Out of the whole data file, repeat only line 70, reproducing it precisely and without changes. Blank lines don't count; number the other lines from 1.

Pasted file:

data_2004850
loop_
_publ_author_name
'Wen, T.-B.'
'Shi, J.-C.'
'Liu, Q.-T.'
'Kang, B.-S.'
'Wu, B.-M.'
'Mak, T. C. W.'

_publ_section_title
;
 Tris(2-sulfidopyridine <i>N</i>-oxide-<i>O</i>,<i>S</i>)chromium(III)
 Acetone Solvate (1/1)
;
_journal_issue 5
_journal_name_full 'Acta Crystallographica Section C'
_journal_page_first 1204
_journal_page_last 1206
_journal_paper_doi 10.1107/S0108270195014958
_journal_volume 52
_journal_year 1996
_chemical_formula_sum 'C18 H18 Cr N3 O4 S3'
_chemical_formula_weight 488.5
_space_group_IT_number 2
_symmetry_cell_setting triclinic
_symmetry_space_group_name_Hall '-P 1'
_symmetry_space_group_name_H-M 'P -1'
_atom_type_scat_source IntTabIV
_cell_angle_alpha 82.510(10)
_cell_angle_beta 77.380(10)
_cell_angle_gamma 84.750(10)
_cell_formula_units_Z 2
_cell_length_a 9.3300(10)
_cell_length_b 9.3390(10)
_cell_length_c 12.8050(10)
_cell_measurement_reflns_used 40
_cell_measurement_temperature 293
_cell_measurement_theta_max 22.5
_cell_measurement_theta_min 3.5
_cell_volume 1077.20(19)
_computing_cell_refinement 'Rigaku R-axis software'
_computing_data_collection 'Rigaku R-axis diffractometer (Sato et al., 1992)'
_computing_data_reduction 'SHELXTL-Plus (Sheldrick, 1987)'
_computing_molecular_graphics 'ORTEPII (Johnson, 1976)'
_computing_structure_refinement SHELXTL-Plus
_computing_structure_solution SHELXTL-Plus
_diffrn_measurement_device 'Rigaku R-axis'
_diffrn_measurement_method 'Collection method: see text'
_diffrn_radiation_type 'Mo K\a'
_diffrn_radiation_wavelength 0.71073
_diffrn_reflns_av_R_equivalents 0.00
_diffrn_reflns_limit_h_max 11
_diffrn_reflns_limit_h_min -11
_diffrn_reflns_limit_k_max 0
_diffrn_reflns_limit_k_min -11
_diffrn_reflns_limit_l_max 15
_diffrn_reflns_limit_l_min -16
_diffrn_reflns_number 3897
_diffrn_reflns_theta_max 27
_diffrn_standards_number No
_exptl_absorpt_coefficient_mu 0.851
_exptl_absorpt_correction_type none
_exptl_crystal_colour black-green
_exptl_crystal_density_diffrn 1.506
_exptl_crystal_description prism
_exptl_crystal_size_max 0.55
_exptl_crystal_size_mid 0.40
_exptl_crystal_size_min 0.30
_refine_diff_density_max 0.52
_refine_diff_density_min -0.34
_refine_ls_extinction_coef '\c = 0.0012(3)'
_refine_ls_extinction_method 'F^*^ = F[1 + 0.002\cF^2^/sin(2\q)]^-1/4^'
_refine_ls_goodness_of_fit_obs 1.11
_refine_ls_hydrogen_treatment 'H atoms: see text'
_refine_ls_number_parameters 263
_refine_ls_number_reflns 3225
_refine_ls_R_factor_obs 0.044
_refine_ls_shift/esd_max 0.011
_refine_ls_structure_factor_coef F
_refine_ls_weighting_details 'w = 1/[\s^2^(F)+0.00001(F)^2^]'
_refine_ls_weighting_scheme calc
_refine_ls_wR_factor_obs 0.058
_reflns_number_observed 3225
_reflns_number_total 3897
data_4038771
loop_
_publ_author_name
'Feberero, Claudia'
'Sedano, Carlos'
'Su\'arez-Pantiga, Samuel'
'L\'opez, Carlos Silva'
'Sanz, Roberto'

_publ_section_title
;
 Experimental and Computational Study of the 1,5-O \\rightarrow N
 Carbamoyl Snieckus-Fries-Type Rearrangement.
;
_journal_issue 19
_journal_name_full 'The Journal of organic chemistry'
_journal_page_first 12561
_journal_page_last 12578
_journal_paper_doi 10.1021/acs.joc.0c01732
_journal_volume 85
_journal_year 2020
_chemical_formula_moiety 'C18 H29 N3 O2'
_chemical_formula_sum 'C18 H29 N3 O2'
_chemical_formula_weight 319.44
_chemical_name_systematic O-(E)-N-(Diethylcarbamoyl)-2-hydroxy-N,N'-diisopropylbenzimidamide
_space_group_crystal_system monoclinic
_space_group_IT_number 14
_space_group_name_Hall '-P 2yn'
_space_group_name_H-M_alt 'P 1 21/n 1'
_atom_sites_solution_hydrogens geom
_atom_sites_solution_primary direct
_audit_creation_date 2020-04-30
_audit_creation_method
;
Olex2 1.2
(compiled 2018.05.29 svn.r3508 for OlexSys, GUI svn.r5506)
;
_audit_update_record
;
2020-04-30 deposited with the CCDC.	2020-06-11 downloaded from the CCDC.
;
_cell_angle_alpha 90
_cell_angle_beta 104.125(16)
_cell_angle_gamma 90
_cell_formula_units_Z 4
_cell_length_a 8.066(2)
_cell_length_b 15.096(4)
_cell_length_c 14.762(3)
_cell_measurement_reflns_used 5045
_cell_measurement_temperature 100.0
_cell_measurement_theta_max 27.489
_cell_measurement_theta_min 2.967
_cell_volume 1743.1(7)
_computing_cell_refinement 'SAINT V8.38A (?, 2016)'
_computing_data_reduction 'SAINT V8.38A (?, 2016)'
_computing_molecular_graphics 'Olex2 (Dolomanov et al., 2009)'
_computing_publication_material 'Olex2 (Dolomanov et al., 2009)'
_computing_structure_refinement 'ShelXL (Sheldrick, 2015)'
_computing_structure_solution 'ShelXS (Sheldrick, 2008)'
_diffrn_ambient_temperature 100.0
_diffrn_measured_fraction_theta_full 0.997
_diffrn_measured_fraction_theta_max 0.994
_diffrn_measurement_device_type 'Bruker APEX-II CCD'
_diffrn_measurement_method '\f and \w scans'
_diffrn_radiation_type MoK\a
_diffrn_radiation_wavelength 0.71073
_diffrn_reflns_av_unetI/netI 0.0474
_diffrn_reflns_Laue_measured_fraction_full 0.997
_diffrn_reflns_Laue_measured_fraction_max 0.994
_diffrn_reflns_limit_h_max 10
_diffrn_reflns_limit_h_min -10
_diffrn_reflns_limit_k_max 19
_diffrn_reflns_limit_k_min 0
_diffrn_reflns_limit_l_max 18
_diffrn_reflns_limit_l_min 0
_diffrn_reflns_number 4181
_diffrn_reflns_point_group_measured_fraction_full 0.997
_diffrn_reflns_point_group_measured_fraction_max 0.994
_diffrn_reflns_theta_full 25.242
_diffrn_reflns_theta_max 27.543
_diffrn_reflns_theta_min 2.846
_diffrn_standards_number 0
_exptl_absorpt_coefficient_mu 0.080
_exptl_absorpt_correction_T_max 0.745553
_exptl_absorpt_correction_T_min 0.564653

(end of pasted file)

_refine_diff_density_min -0.34